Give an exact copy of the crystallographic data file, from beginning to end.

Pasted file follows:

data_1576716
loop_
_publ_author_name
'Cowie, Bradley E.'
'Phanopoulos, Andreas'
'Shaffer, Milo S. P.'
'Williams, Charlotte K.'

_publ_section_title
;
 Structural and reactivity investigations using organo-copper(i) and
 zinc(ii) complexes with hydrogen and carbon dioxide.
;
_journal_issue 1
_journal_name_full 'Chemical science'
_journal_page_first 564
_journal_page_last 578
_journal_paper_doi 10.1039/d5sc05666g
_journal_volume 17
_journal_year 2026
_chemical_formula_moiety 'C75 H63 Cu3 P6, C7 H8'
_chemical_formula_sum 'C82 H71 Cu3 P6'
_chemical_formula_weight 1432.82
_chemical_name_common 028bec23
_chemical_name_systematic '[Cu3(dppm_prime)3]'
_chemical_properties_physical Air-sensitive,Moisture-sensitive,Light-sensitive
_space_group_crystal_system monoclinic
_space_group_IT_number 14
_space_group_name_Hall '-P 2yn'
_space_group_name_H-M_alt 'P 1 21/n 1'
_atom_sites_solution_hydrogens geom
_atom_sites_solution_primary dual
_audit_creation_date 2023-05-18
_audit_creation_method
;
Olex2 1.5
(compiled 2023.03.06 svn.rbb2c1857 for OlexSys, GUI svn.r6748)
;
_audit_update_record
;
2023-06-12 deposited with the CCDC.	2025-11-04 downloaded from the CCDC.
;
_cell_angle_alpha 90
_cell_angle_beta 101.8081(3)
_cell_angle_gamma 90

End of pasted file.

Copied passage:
data_1576716
loop_
_publ_author_name
'Cowie, Bradley E.'
'Phanopoulos, Andreas'
'Shaffer, Milo S. P.'
'Williams, Charlotte K.'

_publ_section_title
;
 Structural and reactivity investigations using organo-copper(i) and
 zinc(ii) complexes with hydrogen and carbon dioxide.
;
_journal_issue 1
_journal_name_full 'Chemical science'
_journal_page_first 564
_journal_page_last 578
_journal_paper_doi 10.1039/d5sc05666g
_journal_volume 17
_journal_year 2026
_chemical_formula_moiety 'C75 H63 Cu3 P6, C7 H8'
_chemical_formula_sum 'C82 H71 Cu3 P6'
_chemical_formula_weight 1432.82
_chemical_name_common 028bec23
_chemical_name_systematic '[Cu3(dppm_prime)3]'
_chemical_properties_physical Air-sensitive,Moisture-sensitive,Light-sensitive
_space_group_crystal_system monoclinic
_space_group_IT_number 14
_space_group_name_Hall '-P 2yn'
_space_group_name_H-M_alt 'P 1 21/n 1'
_atom_sites_solution_hydrogens geom
_atom_sites_solution_primary dual
_audit_creation_date 2023-05-18
_audit_creation_method
;
Olex2 1.5
(compiled 2023.03.06 svn.rbb2c1857 for OlexSys, GUI svn.r6748)
;
_audit_update_record
;
2023-06-12 deposited with the CCDC.	2025-11-04 downloaded from the CCDC.
;
_cell_angle_alpha 90
_cell_angle_beta 101.8081(3)
_cell_angle_gamma 90